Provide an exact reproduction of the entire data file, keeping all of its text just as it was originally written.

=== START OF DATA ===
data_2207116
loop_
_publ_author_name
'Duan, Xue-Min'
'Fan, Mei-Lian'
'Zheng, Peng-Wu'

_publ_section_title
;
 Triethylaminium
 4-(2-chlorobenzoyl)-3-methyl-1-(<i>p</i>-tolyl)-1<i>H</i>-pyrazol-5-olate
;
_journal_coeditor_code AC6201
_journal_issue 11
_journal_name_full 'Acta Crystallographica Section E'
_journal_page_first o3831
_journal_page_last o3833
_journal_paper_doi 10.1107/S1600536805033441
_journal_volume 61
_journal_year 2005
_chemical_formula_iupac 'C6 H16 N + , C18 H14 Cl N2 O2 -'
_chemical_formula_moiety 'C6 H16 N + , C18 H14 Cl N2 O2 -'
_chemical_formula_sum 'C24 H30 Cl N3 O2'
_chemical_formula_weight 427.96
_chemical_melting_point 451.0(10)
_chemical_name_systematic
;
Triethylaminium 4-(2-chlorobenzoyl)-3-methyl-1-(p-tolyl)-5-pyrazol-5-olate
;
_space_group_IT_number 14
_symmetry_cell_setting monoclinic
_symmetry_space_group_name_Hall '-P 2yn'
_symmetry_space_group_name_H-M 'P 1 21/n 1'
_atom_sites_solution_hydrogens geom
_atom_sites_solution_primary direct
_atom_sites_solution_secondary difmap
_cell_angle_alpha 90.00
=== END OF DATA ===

data_2207116
loop_
_publ_author_name
'Duan, Xue-Min'
'Fan, Mei-Lian'
'Zheng, Peng-Wu'

_publ_section_title
;
 Triethylaminium
 4-(2-chlorobenzoyl)-3-methyl-1-(<i>p</i>-tolyl)-1<i>H</i>-pyrazol-5-olate
;
_journal_coeditor_code AC6201
_journal_issue 11
_journal_name_full 'Acta Crystallographica Section E'
_journal_page_first o3831
_journal_page_last o3833
_journal_paper_doi 10.1107/S1600536805033441
_journal_volume 61
_journal_year 2005
_chemical_formula_iupac 'C6 H16 N + , C18 H14 Cl N2 O2 -'
_chemical_formula_moiety 'C6 H16 N + , C18 H14 Cl N2 O2 -'
_chemical_formula_sum 'C24 H30 Cl N3 O2'
_chemical_formula_weight 427.96
_chemical_melting_point 451.0(10)
_chemical_name_systematic
;
Triethylaminium 4-(2-chlorobenzoyl)-3-methyl-1-(p-tolyl)-5-pyrazol-5-olate
;
_space_group_IT_number 14
_symmetry_cell_setting monoclinic
_symmetry_space_group_name_Hall '-P 2yn'
_symmetry_space_group_name_H-M 'P 1 21/n 1'
_atom_sites_solution_hydrogens geom
_atom_sites_solution_primary direct
_atom_sites_solution_secondary difmap
_cell_angle_alpha 90.00